Astargath

A few questions about blacksmithing

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Hey, guys, I'm currently making a game centered in Blacksmithing and I would like it to be as accurate as possible. If you don't mind and I don't know if it's ok to ask here but I need a few questions answered.

Which type of Anvil is the best and worst or a ranking of them and the same for hammers.

How many types of Forges are there and again a ranking of them if possible.

Which are the most important tools for a Blacksmith

Are there many types of Blacksmith? I know there is baldesmith for example but I'm also positive a normal blacksmith can create weapons too.

Which materials do Blacksmith use and which ones are the best and worst or a ranking

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Pretty much each of those questions are meaningless without more specification. They are like asking "which is the best vehicle to use to travel in?"  without telling us---well it needs to be able to cross water, or get to the moon, or be economical to run, or carry 32 people, or to carry 16 tons of coal, or to win Formula 1 races, or...

The "best" anvil, forge, materials depend a LOT on what you will be using it for---a forge that fits a train car (and yes they do make them) is absolutely horrible for knifemaking and a bladesmithing forge is useless for heating the drive shaft of a battleship Which is *BEST*?  I work with a 25# Y1K style anvil at times and with a 469# at other times. Each one is *BEST* for the project I am working on.  The best material, well something that would make a great knife may make a terrible structural support, which is best depends on WHAT you are trying to make and use it for!

There are *many* types of forges often categorized by fuel type: (Solid, Liquid, Gas, Electric), and subdivided in each category---like Natural Gas, Propane or Bituminous, Anthracite, Charcoal, Peat, Corn, Wood, etc and even those subdivisions can be subdivided: Good smithing Bituminous coal is very different from mediocre or bad Bituminous coal.

A forge can be anything from a hole in the ground to a high tech induction unit being run in a vacuum.  It's more the skills of the smith that control the output----I once forged a pattern welded billet using charcoal sieved from bonfires, a claw hammer and a chunk of RR Rail.

So can you tell me the *BEST* way to make a game in 25 words or less and I won't tell you if it must be able to be played without access to electricity?  WHY NOT?

If you are in the USA I strongly suggest you learn to smith before trying to make a game about it.  Look around for an ABANA Affiliate and attend some meetings. (Especially helpful if you get to attend a large one like SOFA where I saw demos of everything from simple hooks and twisting to forging damascus gun barrels!)  If you are not in the USA, were many other countries have other blacksmithing associations. We've had over 100 different countries participate here on the World Wide Web!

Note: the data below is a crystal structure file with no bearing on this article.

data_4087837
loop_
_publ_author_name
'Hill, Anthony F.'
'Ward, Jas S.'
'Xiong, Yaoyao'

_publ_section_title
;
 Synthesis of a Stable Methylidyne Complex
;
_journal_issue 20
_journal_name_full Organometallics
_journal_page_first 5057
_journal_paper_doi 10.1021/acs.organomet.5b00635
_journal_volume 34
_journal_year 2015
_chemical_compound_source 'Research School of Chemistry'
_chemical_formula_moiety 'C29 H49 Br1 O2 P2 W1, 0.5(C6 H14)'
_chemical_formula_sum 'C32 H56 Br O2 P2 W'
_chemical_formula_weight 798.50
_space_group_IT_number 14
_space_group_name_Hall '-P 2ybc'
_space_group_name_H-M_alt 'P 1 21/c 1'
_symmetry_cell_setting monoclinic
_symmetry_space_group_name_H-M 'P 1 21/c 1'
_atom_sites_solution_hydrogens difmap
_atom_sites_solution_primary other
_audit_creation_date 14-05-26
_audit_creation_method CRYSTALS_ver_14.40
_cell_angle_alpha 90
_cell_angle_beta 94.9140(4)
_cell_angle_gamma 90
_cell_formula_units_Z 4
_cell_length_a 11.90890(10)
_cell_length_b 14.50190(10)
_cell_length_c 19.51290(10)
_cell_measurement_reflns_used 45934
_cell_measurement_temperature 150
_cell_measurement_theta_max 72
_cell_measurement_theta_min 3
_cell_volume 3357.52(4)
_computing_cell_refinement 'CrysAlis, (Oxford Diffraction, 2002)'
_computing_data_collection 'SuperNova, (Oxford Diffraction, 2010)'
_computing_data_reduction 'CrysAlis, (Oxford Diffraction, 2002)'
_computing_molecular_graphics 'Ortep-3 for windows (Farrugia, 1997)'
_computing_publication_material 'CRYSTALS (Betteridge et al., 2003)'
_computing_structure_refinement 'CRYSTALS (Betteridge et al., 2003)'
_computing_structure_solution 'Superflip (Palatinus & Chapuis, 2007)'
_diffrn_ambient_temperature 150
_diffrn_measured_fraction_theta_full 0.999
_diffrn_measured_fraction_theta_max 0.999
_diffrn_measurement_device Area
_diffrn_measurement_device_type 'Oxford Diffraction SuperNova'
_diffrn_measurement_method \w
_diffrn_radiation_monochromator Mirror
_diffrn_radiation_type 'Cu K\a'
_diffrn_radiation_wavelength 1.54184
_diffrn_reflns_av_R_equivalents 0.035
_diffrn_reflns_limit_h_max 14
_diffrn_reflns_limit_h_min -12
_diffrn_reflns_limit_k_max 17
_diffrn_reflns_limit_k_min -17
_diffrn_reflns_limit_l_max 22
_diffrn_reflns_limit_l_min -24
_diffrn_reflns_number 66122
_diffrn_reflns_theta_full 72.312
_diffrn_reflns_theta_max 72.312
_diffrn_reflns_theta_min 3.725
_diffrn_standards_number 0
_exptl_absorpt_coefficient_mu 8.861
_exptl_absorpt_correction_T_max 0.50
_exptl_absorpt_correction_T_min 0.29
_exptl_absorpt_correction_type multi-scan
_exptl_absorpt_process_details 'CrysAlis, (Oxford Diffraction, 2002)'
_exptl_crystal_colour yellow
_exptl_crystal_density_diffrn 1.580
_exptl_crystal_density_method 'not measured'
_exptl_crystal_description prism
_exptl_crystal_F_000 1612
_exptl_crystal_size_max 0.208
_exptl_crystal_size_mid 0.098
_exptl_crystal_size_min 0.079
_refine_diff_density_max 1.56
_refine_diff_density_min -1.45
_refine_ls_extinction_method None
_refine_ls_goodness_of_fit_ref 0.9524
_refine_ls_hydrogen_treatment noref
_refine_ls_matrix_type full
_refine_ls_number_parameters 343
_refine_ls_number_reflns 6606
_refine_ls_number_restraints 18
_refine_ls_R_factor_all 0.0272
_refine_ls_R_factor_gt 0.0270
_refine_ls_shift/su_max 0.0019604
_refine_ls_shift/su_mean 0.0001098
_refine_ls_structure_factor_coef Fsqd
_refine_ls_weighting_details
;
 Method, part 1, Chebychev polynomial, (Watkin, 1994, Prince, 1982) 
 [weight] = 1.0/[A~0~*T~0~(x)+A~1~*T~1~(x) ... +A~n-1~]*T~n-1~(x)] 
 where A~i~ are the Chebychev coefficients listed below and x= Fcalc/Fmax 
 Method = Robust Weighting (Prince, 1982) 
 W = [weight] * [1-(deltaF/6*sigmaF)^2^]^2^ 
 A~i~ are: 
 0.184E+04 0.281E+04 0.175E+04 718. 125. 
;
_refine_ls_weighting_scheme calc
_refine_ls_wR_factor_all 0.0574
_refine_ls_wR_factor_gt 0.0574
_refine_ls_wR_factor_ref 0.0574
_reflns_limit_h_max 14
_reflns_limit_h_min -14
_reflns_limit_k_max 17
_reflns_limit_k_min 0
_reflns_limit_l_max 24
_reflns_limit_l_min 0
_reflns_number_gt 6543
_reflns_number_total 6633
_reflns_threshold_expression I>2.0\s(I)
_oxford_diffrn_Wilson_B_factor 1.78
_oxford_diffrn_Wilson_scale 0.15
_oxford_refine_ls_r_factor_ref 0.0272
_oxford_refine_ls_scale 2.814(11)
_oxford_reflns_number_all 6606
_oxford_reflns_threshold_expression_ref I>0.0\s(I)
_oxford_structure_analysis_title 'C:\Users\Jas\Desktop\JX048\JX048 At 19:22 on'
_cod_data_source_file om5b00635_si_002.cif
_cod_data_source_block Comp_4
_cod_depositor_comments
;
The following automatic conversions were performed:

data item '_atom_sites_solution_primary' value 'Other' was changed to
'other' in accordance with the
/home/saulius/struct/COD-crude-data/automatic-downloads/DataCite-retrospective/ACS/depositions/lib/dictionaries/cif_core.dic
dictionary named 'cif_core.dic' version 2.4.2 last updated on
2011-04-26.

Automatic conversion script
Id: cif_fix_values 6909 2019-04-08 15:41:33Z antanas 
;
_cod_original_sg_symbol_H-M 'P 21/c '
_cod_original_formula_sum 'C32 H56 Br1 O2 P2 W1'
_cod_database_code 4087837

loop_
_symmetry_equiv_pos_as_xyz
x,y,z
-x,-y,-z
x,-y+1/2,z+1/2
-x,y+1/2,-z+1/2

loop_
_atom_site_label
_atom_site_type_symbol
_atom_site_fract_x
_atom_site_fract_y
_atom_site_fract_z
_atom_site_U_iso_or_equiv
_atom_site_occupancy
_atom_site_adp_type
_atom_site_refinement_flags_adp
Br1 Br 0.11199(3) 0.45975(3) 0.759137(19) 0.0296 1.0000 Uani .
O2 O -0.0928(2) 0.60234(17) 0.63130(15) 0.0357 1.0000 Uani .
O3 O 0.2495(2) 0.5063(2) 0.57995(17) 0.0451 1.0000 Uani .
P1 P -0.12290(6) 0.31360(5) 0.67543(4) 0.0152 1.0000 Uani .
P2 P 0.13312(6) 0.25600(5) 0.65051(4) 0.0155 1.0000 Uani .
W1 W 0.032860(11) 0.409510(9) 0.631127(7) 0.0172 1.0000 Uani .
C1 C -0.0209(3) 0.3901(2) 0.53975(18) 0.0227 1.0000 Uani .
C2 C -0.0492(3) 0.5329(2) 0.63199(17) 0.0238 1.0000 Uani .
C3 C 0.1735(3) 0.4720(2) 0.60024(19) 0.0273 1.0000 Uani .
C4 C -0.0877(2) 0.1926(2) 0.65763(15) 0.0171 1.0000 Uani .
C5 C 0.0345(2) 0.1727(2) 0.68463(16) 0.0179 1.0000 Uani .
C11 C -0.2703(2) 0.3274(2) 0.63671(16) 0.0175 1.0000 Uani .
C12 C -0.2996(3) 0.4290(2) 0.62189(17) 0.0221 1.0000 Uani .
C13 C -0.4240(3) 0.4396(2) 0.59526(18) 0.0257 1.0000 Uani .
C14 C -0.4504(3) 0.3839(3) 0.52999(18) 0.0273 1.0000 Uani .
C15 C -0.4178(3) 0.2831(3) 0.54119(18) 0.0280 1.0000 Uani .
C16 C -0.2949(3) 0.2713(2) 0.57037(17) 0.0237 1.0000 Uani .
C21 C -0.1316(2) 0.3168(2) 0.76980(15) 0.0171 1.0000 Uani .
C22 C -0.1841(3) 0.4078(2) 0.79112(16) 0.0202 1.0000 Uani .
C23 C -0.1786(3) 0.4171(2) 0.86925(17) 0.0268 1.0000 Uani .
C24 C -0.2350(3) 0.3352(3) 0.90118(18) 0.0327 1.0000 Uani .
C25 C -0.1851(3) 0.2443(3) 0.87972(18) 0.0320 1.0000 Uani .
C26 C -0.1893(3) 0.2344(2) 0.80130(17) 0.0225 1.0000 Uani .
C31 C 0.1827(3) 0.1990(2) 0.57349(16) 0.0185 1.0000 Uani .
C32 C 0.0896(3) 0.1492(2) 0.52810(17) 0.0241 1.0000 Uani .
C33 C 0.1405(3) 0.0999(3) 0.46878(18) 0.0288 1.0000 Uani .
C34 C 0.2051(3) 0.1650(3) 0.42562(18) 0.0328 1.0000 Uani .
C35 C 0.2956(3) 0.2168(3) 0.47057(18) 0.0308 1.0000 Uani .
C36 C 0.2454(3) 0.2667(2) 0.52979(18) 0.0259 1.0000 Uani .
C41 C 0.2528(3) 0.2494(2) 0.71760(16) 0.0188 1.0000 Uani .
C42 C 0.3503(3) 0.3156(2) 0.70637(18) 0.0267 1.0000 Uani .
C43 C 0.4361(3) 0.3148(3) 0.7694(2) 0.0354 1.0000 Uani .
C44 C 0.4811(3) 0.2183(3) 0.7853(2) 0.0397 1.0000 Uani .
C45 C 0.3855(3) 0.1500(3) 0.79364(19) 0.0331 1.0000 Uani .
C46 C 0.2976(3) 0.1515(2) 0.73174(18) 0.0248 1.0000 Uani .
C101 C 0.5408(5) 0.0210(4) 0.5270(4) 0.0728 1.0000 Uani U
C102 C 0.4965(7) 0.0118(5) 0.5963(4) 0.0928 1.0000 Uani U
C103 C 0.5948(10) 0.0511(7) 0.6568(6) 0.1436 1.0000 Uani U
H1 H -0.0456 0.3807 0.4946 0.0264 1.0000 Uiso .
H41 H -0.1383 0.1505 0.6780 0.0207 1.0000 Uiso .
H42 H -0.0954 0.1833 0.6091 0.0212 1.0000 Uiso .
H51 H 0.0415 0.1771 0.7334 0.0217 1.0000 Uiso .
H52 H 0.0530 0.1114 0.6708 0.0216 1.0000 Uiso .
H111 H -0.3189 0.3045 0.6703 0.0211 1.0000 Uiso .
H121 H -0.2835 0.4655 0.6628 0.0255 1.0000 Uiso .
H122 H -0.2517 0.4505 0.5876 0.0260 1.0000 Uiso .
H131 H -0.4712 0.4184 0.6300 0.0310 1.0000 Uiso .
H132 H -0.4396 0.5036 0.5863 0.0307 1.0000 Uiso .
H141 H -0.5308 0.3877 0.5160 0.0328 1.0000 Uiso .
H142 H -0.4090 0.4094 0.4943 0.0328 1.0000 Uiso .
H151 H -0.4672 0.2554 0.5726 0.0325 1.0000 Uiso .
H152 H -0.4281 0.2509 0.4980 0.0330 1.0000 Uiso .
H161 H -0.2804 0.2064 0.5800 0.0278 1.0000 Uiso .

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there is an entire section  on forges that you should be reading through rather than having us do your homework for you, same for hammers and other questions you have asked

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Locate a blacksmith organization in your area and go to the meetings. You will learn more in just a few hours than you can ever imagine and can come away with a wealth of information.  Then build a simple and inexpensive forge set up which will allow you to learn what is actually needed to move metal. This allows your game have a more realistic flavor. 

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Oh boy, are you really doing this? Something like "My Little Blacksmith Shop" or something? That game is cool but could be so much better. I'm definitely interested in this.

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If you are serious about your game, start with research. Buy a few books and dig in. Attend some meetings. Then ask questions to fill in the gaps.

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You need some hands on time between an anvil and a hammer.  Its the only way.  ;)

 

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I get a pretty good number of folks coming up to me when I demo in public and tell me they know all about blacksmithing as they are expert smiths on some video game. This used to annoy me. Now they amuse me as I invite them into the forge area, hand them safety glasses, an apron, a hammer and some stock and ask them to show me something.  The ones who take that challenge generally demonstrate that playing a game is NOT a replacement for time at the anvil as they can't judge heat, hit precisely and with stamina and hold onto the workpiece.  (The real fun ones are the ones that want to quench high carbon steel in water all the time when working it and are surprised when it falls apart...)  I've consulted on books and games before, I hope yours succeeds!

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The most important tool for a blacksmith? It is the same tool for any profession. That big hunk of grey matter behind your eyes and between your ears. 

Since it will be a game and i am assuming that there will be levels. I would say something like level 1 a wood block for an anvil, 2 a flat stone, 3 a piece of bronze maybe, then 4 a wiley coyote style anvil. See how each is progressively better than the last. Same with hammers and other tools. Green sticks are still used as tongs in some remote areas of the world. 

Also it is not that hard to do some searches for modern blacksmiths equipment, 18th century, medieval, Roman, etc., etc., going on the premise that the newer the better the technology. 

Anyway good luck and give us a holler and we may give it a go and give some feed back on what needs improved or what is right. 

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